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want you to read it and write this summary so we don't have to go through it all. that's one of the things he's copied out verbatim which is a summary of what ernest did for or didn't do for the kgb. so i also checked, you know, e the -- who's been working on the collections? this is quite a bit afield from what i normally do, and, you know, these are really solid guys. at the library of congress. there's another long-time expe and it's generally accepted that vasilef did a good job of copying what he saw in the files which he eventually brought out west as theind -- as the winds change, the political climate changed in russia and some hard-liners came back into kgb now, and said what are you
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doing? i'm doing what you contracted me to do to write this history. no, you're not and if you try and continue with this, we're going to hurt you. so he takes -- he's been a kgb guy for a long time. he takes this seriously. and so he moves out to england and eventually arranges for his files to be smuggled out to him. and now they're over in the library of congress. his -- the notes. we can all go over there and see them. so the next thing i did -- the documentation is probably et smear . ernest hemingway. maybe they defector that they didn't like for some reason, but hard to believe that anybody in the 1990s was saying, hey, we need to go after hemingway and blacken his name. i think this was a by-product of another kind of operation. anyway, so then i looked at
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golos. i wondered did he get it right? did he report what happened accurately? he would not be oicer who had gone to a meeting, spoken in very general terms to somebody he had met a few times and then went back to the embassy and said, hey, i just recruited jones. he said he will do anything i ask of him. and then they send the cable off to their headquarters. so i wondered was golos this kind of guy who would have exaggerated his accomplishment? and the answer i came up with was probably not. golos was a really interesting guy. he was an old bolshevik. in the early 1900s he's an illegal actor for the bolsheviks in russia. he gets captured by the czarist police. they exile him to siberia. he escapes by going east.
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this is a pretty tough thing to do, and he eventually winds up in the united states in new york, and eventually becomes an american citizen. golos -- so the russians, world war i happens, the bolsheviks take over russia, the soviet intel starts going and they start communist party here and there and around the world and including here in the united states. he's also what we could call a support asset for the kgb. they have stations in new york, washington and san francisco around this time. so '30s and '40s. they ask for referrals. do you know anybody who could help us with this kind of information or that kind of information? do you know anybody who would get us real american passports? he's actually pretty good at that. that's his specialty for a while. getting bona fide american pass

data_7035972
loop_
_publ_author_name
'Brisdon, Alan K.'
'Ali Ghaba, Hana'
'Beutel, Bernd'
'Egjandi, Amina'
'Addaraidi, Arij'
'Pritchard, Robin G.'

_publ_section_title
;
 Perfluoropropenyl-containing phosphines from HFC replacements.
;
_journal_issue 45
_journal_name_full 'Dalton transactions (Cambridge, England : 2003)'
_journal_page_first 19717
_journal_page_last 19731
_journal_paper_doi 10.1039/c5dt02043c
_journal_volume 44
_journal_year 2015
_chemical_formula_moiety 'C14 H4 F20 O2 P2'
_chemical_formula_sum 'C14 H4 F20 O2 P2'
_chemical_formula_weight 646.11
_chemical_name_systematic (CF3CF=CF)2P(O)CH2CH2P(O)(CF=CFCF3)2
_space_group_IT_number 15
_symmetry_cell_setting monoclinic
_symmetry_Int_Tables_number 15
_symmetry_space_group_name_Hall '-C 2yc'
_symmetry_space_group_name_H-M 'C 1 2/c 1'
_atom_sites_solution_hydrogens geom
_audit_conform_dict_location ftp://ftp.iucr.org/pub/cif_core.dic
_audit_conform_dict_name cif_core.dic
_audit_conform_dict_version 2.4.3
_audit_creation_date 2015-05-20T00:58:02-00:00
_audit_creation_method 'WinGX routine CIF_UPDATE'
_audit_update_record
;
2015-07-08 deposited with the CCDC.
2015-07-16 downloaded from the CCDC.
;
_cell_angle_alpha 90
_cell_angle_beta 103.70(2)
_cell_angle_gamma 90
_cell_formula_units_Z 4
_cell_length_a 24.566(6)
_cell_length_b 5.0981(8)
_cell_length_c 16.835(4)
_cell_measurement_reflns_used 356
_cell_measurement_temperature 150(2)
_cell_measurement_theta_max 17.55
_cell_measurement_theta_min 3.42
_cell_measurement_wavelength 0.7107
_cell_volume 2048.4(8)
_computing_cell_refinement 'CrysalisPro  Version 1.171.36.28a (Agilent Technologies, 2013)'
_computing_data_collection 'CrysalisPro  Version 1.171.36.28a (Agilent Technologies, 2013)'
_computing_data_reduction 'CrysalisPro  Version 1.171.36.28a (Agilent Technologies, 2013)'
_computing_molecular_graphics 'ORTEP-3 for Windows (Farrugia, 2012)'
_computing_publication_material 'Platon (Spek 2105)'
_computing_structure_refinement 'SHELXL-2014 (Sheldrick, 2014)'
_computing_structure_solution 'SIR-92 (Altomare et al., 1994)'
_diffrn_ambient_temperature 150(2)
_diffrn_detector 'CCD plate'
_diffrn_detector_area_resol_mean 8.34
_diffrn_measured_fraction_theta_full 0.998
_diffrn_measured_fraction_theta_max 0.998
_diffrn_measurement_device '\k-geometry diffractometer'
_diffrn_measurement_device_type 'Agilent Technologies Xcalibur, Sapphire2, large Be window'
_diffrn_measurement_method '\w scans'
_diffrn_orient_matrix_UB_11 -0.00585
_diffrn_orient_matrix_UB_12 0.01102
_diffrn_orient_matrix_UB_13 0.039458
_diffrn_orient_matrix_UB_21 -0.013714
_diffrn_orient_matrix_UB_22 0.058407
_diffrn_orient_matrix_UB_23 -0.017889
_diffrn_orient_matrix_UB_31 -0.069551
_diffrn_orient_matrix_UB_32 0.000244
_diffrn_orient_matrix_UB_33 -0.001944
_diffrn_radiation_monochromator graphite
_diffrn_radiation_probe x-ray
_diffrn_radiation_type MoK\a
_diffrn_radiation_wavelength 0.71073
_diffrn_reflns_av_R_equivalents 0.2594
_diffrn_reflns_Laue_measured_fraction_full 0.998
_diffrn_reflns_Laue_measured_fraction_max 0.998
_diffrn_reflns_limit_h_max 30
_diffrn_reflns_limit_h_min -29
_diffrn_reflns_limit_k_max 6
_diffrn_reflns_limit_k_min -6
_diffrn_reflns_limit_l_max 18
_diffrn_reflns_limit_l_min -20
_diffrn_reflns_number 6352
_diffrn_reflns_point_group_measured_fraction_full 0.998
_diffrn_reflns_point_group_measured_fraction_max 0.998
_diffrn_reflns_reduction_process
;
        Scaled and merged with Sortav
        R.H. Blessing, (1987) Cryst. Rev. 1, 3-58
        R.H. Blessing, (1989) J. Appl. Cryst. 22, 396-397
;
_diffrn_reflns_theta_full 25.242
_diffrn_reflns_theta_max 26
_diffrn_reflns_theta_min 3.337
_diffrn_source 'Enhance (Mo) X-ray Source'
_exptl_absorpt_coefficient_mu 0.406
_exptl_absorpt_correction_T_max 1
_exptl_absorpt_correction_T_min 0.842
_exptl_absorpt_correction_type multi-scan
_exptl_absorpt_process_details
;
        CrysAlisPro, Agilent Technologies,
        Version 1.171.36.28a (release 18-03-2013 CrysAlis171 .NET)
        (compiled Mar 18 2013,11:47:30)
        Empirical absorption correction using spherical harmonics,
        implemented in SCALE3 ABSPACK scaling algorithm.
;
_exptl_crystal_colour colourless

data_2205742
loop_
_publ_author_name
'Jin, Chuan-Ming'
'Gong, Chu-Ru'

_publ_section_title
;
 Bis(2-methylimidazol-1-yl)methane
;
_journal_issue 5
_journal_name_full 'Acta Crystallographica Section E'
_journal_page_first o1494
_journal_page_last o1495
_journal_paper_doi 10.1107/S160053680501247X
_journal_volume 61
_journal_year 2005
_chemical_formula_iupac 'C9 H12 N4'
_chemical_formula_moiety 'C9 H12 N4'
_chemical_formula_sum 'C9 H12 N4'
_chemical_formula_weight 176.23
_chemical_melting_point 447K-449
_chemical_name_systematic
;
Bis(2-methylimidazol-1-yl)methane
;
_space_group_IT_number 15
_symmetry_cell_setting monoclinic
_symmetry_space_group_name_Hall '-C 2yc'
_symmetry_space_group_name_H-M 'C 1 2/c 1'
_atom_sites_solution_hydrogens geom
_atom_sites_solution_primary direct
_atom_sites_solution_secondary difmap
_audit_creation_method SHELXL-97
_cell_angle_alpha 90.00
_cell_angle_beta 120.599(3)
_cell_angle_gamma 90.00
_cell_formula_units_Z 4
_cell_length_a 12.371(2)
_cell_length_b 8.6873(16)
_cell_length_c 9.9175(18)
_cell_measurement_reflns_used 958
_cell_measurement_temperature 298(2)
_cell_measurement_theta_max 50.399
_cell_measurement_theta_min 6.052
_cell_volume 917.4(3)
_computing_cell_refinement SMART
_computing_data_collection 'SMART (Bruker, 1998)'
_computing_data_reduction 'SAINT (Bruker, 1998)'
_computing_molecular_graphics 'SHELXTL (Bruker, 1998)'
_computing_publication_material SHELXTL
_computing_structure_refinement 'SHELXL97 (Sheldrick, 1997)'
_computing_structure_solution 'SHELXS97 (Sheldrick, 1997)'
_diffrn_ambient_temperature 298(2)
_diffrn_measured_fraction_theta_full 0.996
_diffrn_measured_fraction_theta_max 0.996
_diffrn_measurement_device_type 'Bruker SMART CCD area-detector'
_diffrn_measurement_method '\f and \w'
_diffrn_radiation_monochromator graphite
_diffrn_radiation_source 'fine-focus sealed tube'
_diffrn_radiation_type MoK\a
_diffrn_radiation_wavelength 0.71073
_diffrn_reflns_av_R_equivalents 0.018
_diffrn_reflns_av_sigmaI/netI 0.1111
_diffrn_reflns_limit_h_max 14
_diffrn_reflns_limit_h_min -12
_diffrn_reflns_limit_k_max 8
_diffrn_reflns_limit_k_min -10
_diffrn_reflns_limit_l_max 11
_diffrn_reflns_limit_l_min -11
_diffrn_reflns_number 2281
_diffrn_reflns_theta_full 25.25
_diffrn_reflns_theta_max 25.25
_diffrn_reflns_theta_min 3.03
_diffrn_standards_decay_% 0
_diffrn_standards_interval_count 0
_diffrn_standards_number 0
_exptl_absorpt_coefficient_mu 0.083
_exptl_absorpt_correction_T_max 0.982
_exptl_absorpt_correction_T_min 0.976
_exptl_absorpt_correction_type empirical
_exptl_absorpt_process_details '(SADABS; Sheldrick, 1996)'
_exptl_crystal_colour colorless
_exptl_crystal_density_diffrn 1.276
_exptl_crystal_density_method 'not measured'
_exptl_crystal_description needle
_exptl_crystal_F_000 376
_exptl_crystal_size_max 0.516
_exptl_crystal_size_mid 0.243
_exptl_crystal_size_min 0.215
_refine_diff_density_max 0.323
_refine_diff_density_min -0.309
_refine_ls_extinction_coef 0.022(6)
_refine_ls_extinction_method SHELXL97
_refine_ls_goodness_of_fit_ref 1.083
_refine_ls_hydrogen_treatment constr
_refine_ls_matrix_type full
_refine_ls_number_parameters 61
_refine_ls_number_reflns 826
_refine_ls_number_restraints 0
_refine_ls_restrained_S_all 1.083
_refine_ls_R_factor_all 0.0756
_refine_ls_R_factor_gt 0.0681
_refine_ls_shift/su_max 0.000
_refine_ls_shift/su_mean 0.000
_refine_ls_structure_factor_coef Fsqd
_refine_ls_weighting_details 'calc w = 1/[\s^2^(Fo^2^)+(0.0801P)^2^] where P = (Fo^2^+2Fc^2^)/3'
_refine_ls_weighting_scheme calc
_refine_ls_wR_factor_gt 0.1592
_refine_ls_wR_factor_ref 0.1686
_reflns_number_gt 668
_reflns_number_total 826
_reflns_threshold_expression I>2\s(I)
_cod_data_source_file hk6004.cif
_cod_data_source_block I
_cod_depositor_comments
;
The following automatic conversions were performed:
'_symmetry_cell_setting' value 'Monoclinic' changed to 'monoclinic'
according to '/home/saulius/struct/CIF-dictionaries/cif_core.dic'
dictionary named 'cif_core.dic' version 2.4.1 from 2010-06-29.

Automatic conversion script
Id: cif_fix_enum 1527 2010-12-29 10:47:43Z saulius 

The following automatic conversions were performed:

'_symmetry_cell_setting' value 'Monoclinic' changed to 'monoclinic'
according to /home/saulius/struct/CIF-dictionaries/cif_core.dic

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importants. then, even though he's not a trained intelligence officer he gets better and better at what he's doing. he knows the american target better than almost anybody in the kgb and the kgb has real problems around this time. because stalin keeps calling -- anybody gets to be too good at his job he gets called back to russia and shot. golos gets called back at one point, but he can't go because he's in trouble with the fbi. they have told him he can't travel. so he cables back to moscow, he said i'm really sorry i can't come, because the fbi -- i'll be on their -- i'm already on their black list, but i'll be on a blacker list if i try to leave the country, i think i'm doing good stuff here. he's kind of the senior guy on the american scene for periods of time. and he is enormously productive. he is one of the main guys in project enormous which ngismeri
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secrets. so, you know, if you were an intel officer, you can imagine. this is his efficiency report bullet. stole atomic secrets, changed world history. i mean, this is a long ball ernest hemingway to pad out his resume. so i concluded that it was not likely that golos got it wrong, that, you know, he probably did have the meeting with ernest. we don't have ernest's side. let me be clear about that. we only have one source, but it's not likely he got it wrong or needed to exaggerate it for any reason. so how can you explain this? so why would ernest say yes to the kgb especially in january of 1941 when the soviet union doesn't really look too good to most people on the left. that's the period at which hitler and stalin are in bed together. what the explanation that i came up with is pretty much three
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words and it's the spanish civil war. in the mid '30s. this was a really passionate cause for many people, something like the vietnam war. in this country. you were either for it or against it. there wasn't much in between, and ernest went to spain three times as a correspondent and he saw this as one of the defining struggles of his time. it was conservatism, religious, fascism on the one hand. it was the forces of democracy, freedom, progress on the other hand. the way this develops in the spanish civil war, there's on only -- the fascists are being supported. so it's franco, franco and his guys. and they are being supported by the germans and the italians who